This achievement is all the more impressive considering that Russian oil exports are heavily taxed by the government. Furthermore, the populist-minded Duma has only permitted gradual increases in the rate Gazprom is allowed to charge Russian industries and consumers for natural gas, which remains a fraction of the export price.

    According to Bloomberg financial news service: "Domestic gas sales increased by 15 percent to 356 billion rubles in 2006 after an increase in the average price, which is set by the Federal Tariff Service, Gazprom said. Russian officials have said domestic prices will rise until sales in Russia are as profitable as sales to Europe once transport costs are factored in."

    Gazprom's profits also reveal how little the so-called "gas wars" with Ukraine and Belarus actually affected deliveries of Russian energy to Europe. Yet in spite of these facts, the message we continue to hear in the European and American media about Russia is that it cannot be trusted to reliably supply energy to the rest of the world. We are even told by some commentators that Europe would be more secure if it substituted liquefied natural gas (LNG) imports from the Persian Gulf or unstable parts of Africa for Russian gas.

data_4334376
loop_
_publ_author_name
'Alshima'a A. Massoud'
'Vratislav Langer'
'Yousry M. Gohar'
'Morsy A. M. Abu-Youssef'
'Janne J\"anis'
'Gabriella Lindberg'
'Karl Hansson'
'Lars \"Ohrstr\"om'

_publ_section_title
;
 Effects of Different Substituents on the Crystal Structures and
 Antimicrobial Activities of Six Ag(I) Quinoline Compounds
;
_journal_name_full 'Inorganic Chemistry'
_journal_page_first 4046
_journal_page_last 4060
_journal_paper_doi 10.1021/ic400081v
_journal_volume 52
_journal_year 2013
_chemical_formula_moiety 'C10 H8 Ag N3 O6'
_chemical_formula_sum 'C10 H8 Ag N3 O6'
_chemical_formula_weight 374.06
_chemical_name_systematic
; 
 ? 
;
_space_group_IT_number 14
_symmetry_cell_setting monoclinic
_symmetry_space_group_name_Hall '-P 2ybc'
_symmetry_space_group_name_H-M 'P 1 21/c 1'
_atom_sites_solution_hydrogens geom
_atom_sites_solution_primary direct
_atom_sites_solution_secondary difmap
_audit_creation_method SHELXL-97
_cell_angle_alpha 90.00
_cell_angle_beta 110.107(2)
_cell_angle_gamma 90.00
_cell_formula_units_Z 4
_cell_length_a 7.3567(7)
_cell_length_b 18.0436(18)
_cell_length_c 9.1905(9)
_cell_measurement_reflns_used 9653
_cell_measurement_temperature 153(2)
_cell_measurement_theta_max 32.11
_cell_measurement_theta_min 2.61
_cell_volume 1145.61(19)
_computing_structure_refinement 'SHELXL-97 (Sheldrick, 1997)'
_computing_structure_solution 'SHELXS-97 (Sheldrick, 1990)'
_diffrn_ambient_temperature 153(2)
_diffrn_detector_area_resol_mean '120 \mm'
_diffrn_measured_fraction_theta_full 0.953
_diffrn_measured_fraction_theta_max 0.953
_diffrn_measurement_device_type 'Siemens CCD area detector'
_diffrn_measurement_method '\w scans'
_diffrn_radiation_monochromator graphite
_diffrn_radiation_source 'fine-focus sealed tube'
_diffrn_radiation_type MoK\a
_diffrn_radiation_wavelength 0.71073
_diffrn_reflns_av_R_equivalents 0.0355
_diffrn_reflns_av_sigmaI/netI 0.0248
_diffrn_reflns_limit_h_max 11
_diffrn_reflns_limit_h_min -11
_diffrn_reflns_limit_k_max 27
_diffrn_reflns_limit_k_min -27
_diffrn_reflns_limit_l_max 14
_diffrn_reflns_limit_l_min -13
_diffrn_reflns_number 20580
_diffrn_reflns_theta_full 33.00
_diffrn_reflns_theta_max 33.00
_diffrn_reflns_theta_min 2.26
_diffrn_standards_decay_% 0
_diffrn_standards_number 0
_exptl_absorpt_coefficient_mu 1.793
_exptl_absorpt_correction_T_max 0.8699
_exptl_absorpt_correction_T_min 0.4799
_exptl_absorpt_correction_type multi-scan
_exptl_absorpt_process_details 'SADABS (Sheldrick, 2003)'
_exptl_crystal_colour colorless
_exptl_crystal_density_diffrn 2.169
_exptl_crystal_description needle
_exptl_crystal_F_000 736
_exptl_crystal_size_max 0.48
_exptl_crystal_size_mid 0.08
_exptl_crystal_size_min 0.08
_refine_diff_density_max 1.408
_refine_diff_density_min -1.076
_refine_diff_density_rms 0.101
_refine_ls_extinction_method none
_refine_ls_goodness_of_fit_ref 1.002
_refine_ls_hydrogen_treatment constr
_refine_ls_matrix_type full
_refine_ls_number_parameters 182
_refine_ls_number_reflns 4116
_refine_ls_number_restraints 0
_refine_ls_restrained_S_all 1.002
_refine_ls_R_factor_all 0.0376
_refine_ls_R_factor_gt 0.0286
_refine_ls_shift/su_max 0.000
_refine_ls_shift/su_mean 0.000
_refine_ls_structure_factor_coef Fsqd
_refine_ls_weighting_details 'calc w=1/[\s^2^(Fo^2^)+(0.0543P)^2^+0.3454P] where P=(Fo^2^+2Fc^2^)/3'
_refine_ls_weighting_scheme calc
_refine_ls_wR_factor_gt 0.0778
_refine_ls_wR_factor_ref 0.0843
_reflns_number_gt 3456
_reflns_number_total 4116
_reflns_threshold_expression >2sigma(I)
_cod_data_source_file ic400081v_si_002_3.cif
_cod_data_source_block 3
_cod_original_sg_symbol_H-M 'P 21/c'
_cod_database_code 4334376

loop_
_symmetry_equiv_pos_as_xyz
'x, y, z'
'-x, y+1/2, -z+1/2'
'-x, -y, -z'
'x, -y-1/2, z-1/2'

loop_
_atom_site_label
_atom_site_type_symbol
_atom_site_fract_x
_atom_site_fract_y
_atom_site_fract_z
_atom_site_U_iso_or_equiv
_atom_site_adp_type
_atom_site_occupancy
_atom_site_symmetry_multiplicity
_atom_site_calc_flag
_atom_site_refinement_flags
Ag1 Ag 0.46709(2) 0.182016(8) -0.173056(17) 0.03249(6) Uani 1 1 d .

One thing is clear: when it comes to Western media reporting about Russia, the "front page" and the "business page" continue to present two competing versions of reality.

    Click here to read the full article at Forbes magazine, or click here to read the story from Bloomberg.

    Notes from Polessy State University…

    From: The Story
    The president during a visit to Pinsk's Polessy State University in early September of last year. Our contributing author stands just to the president's left.
    The president during a visit to Pinsk's Polessy State University in early September of last year. Our contributing author stands just to the president's left.
    Olya S is a friend whom I met a couple of years while giving occasional speeches at the banking college here in Pinsk. I had been invited originally because I was a friend of one of the teachers, because I was a native speaker and because I was so very interesting, being at the time basically the only American resident in town. I was asked to speak mostly about doing business in America and about my personal experiences but speaking on political subjects was not frowned upon because they were of interest to the students.